Party leader Sir Reg Empey accused the government of
"rubbing salt mercilessly in the wounds of the victims of

Sir Reg said that the UUP had made it plain to Mr Blair it
would fight the legislation.

He also criticised the "contradiction" of the government in
bringing the Northern Ireland Offences Bill forward on the
same day it had tried to push through powers to detain
terror suspects without charge for 90 days.

The UUP's sole MP, Lady Sylvia Hermon, said the
government's move had been "deeply offensive".

She confirmed, however, that she had voted with the
government in favour of the 90-day detention plan, after
taking adviceon the matter from Chief Constable Sir Hugh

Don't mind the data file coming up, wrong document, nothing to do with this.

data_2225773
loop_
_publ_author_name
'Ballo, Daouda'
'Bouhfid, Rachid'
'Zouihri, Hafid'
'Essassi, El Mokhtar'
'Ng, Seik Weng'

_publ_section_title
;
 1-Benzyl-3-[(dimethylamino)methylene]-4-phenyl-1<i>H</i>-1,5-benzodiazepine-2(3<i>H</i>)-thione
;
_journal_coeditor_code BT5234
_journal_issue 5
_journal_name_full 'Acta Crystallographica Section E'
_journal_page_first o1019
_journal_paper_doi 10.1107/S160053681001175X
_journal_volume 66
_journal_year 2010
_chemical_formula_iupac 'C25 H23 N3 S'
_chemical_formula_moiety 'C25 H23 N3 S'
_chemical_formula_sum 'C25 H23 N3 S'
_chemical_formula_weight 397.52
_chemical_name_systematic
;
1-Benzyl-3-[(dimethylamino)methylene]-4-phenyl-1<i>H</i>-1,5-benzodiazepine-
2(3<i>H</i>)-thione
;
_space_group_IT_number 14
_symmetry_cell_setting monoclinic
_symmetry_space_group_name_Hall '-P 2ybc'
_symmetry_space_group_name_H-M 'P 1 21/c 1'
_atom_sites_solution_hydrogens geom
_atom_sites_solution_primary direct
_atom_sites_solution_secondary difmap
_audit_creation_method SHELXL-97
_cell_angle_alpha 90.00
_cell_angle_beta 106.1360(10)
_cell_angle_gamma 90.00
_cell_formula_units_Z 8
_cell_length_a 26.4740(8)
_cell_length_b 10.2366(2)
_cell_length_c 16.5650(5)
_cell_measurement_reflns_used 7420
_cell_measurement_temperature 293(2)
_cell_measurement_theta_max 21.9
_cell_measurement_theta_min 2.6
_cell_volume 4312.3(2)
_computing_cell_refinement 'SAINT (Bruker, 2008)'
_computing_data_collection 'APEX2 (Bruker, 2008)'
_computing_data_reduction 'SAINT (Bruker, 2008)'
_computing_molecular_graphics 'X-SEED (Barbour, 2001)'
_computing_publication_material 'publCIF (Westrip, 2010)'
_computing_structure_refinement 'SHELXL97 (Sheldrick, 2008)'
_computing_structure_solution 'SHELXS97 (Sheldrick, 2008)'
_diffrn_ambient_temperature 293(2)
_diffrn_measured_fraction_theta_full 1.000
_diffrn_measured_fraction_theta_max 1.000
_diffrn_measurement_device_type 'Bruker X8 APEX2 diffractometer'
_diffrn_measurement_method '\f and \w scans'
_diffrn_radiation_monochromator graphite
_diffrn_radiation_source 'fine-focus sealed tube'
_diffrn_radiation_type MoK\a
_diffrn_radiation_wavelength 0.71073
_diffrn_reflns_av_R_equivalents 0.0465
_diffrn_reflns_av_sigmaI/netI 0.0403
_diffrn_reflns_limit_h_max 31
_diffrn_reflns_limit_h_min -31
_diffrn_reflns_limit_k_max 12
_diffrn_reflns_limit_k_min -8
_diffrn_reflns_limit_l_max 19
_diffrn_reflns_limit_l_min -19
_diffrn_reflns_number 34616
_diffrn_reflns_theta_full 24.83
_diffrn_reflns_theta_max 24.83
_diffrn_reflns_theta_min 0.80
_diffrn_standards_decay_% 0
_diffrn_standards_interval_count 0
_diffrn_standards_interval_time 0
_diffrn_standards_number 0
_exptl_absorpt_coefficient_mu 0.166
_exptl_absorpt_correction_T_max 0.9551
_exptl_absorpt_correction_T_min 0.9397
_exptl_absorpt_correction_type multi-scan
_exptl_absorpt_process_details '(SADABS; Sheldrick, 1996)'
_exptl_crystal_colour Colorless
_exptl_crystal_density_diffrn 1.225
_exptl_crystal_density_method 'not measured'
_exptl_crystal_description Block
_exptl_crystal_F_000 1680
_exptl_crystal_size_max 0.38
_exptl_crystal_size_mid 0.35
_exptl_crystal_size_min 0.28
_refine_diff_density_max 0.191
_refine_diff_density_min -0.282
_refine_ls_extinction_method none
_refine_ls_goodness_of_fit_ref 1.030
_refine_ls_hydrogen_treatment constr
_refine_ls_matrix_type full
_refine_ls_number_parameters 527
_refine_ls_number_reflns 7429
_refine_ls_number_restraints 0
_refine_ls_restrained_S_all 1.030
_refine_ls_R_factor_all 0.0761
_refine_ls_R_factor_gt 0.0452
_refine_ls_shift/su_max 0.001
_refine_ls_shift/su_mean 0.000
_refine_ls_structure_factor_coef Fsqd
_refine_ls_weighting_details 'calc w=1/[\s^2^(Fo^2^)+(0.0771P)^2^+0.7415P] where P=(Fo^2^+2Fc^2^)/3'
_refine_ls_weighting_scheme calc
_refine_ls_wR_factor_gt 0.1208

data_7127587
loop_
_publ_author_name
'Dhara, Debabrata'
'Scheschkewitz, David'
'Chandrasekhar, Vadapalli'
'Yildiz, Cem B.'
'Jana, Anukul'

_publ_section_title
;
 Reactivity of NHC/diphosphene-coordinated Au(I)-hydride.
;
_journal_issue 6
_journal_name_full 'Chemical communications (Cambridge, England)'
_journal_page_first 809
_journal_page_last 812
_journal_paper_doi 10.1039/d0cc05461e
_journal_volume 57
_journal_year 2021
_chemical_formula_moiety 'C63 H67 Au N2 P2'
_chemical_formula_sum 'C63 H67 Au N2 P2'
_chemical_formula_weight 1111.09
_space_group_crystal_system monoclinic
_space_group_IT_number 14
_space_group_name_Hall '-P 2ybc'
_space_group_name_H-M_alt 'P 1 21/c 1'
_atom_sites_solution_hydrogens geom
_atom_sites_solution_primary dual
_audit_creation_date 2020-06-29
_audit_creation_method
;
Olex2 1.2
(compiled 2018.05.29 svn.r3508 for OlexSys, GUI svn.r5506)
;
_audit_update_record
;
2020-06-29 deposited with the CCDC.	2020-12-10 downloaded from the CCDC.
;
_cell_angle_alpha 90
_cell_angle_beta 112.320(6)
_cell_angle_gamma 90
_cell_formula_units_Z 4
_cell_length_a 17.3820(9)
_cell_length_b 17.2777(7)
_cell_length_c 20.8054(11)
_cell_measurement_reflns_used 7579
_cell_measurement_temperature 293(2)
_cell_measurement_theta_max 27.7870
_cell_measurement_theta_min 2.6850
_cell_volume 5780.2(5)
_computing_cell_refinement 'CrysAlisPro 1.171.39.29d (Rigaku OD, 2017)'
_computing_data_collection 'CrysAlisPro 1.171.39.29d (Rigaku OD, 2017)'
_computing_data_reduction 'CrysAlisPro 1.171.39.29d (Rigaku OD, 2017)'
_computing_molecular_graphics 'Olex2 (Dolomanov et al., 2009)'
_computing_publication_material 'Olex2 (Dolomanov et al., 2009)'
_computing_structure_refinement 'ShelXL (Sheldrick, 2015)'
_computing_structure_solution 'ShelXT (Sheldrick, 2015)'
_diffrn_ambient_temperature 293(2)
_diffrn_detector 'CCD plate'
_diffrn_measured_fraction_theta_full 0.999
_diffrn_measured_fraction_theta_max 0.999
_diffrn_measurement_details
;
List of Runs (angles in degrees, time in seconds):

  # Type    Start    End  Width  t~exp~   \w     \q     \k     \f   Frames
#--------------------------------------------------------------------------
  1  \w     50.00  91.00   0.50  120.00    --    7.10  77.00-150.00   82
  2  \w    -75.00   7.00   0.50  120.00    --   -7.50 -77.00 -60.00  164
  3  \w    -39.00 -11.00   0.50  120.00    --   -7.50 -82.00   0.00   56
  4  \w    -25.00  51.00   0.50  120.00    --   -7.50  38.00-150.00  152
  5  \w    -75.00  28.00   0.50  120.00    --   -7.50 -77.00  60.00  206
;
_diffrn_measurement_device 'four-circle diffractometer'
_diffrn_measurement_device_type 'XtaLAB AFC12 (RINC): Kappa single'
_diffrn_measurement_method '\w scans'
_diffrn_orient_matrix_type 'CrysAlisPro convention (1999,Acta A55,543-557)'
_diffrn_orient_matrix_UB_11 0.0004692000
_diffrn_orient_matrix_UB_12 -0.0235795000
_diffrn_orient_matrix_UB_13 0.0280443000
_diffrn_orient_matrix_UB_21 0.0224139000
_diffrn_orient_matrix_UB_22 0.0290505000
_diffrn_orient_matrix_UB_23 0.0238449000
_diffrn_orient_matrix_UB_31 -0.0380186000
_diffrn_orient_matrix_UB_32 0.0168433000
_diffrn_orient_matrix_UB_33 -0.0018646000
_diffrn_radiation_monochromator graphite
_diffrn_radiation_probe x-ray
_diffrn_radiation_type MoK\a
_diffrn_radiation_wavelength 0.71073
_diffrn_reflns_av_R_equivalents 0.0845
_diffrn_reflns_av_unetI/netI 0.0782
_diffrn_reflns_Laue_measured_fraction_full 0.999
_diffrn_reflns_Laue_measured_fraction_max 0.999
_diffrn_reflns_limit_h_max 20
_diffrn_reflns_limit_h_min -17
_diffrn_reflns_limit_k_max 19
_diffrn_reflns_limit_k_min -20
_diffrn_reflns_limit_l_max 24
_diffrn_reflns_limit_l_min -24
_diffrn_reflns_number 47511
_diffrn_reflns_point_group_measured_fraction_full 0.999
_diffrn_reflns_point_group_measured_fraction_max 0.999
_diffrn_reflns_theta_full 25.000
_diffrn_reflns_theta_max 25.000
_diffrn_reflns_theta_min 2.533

Story from BBC NEWS:
Published: 2005/11/10 17:22:05 GMT


Campbell Tables EDM Against Shameful Proposal

DUP East Londonderry MP Gregory Campbell has tabled an
Early Day Motion in the House of Commons following to the
Government introducing legislation which will in essence
grant an amnesty to on-the-run terrorists. Speaking about
the motion Mr Campbell said,

"I have tabled this motion to allow members an early
opportunity to register their opposition to this proposed
legislation. The Northern Ireland (Offences) Bill cannot
be justified in any shape or form. This proposed
legislation will not just give the perpetrators of some of
the most heinous crimes in the Province a "get out of jail
free card" but will even render them immune from
prosecution. Any piece of draft legislation which sets
members of the security forces on the same level as IRA